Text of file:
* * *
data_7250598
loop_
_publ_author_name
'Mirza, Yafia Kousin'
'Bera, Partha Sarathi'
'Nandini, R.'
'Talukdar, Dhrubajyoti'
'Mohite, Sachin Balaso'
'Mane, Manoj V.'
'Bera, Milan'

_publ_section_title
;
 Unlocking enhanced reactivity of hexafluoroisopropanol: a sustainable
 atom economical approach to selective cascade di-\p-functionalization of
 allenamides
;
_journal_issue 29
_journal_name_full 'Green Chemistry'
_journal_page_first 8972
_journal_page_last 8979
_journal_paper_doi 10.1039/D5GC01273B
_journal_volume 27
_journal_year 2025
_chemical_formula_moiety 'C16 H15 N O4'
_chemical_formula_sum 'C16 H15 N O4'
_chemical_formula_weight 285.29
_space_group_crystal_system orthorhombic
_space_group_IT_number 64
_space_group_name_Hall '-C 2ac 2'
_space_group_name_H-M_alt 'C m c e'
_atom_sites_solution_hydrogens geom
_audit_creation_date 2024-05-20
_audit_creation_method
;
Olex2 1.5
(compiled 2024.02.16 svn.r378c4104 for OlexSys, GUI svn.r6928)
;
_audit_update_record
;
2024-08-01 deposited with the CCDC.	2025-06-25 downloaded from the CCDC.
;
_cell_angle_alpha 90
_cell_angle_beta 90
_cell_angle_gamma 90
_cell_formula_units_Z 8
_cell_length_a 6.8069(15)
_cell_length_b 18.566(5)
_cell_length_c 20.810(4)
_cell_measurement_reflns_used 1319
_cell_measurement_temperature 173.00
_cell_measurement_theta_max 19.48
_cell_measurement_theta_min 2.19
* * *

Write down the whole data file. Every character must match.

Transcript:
data_7250598
loop_
_publ_author_name
'Mirza, Yafia Kousin'
'Bera, Partha Sarathi'
'Nandini, R.'
'Talukdar, Dhrubajyoti'
'Mohite, Sachin Balaso'
'Mane, Manoj V.'
'Bera, Milan'

_publ_section_title
;
 Unlocking enhanced reactivity of hexafluoroisopropanol: a sustainable
 atom economical approach to selective cascade di-\p-functionalization of
 allenamides
;
_journal_issue 29
_journal_name_full 'Green Chemistry'
_journal_page_first 8972
_journal_page_last 8979
_journal_paper_doi 10.1039/D5GC01273B
_journal_volume 27
_journal_year 2025
_chemical_formula_moiety 'C16 H15 N O4'
_chemical_formula_sum 'C16 H15 N O4'
_chemical_formula_weight 285.29
_space_group_crystal_system orthorhombic
_space_group_IT_number 64
_space_group_name_Hall '-C 2ac 2'
_space_group_name_H-M_alt 'C m c e'
_atom_sites_solution_hydrogens geom
_audit_creation_date 2024-05-20
_audit_creation_method
;
Olex2 1.5
(compiled 2024.02.16 svn.r378c4104 for OlexSys, GUI svn.r6928)
;
_audit_update_record
;
2024-08-01 deposited with the CCDC.	2025-06-25 downloaded from the CCDC.
;
_cell_angle_alpha 90
_cell_angle_beta 90
_cell_angle_gamma 90
_cell_formula_units_Z 8
_cell_length_a 6.8069(15)
_cell_length_b 18.566(5)
_cell_length_c 20.810(4)
_cell_measurement_reflns_used 1319
_cell_measurement_temperature 173.00
_cell_measurement_theta_max 19.48
_cell_measurement_theta_min 2.19